(ALEXANDER the GREAT – continued)
Having defeated Darius III , Alexander considered himself as King of the Persians. He strengthened his army by bringing more Persians into his ranks, including Darius' brother as one of his companion soldiers. In the area of Bactria, Alexander founded more towns. He married a local chieftain's daughter, Roxana, apparently more for good relations with a local ruler than for love.
As king of the East he began borrowing from the pomp of the Persian throne, and those who came to see him had to prostrate themselves before him in recognition of his divinity. This was easily accepted by the Persians and other Easterners, but Alexander's Macedonian and Greek troops found it embarrassing and considered it a part of the slavishness and inferiority of Eastern people.
In 327, Alexander journeyed 400 miles from Bactria into the Indus valley, toward what he thought was the end of the world. There he sided with petty kingdoms that wanted him as an ally against their enemies. Alexander hoped to advance to the Ganges River and make it his eastern border, but after a march of 100 miles his troops refused to go farther east. With his Macedonian troops, Alexander was still a leader by persuasion, as were warrior kings traditionally. Unable to persuade them to continue, and seeing what he thought were unfavorable omens, he and his men, in September 325, began their return to Babylon. They arrived in the spring of 323, and Alexander planned to make Babylon the capital of his great empire.
Alexander hoped that commerce would help tie his empire together. He decided to exploit new commercial possibilities and to make Babylon the center of an enhanced world commerce. Already his warring had created a new demand for iron. His conquest of Persian treasury had put more money into circulation, and his conquests had broken down trade barriers. Already he had stimulated economic activity by building new ports and by founding new cities and seventy military colonies in the conquered territories. Alexander began planning for the building of docks along the Euphrates at Babylon and for the clearing and dredging of the Euphrates River to the Persian Gulf. He planned to colonize the eastern shore of the Persian Gulf. And he planned to have Arabia circumnavigated and explored.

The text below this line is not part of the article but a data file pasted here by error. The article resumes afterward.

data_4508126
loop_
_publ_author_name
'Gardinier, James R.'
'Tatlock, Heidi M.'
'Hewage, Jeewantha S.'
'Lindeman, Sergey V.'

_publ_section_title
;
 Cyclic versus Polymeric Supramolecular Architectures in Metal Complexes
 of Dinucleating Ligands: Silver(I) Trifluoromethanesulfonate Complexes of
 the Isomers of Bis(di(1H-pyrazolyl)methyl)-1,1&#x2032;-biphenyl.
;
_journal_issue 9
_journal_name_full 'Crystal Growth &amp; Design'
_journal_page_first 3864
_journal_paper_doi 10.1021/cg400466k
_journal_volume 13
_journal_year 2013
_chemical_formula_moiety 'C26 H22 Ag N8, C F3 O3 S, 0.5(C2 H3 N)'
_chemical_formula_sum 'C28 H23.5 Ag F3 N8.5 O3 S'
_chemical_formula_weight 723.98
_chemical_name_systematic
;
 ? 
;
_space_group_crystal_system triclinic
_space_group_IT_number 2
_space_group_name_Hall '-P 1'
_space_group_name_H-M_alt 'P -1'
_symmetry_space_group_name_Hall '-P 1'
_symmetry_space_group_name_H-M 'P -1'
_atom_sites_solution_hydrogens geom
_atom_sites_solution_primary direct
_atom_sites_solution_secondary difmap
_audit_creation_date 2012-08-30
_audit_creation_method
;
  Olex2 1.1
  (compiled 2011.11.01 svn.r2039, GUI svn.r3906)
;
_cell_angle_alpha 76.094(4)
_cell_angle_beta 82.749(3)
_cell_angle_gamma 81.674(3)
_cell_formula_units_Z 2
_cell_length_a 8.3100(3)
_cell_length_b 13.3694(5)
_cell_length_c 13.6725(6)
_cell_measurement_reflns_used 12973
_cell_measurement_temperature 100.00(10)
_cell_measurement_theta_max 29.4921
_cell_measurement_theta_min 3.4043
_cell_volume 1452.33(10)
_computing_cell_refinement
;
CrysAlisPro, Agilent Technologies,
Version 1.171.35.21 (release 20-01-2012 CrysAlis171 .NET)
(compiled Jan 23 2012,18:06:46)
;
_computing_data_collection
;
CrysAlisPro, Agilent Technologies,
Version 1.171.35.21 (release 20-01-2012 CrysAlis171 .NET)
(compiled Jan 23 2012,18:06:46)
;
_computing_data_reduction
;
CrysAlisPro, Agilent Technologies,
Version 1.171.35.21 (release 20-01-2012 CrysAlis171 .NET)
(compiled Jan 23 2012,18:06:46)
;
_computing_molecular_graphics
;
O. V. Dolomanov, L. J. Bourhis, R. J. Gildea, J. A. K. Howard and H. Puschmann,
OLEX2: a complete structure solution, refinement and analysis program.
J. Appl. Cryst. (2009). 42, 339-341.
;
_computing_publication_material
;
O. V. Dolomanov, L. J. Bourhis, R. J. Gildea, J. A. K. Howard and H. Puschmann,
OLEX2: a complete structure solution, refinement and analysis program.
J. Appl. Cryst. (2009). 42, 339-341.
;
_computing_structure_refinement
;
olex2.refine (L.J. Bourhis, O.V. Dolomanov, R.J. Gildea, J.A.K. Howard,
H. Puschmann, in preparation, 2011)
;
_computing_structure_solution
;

Alexander was laying plans to extend his conquests to Sicily and Italy – to unite more of the world under his rule. But a fortuity intervened. Alexander became ill. As he lay dying he was asked who was to be his successor. In keeping with what Peter Green describes as Alexander's devotion to Homeric glory, "the strongest," he is reported to have said, words that according to Green may or may not be historical. note7
Alexander died on June 13, 323 BCE, at the age of thirty-two – possibly from malaria.
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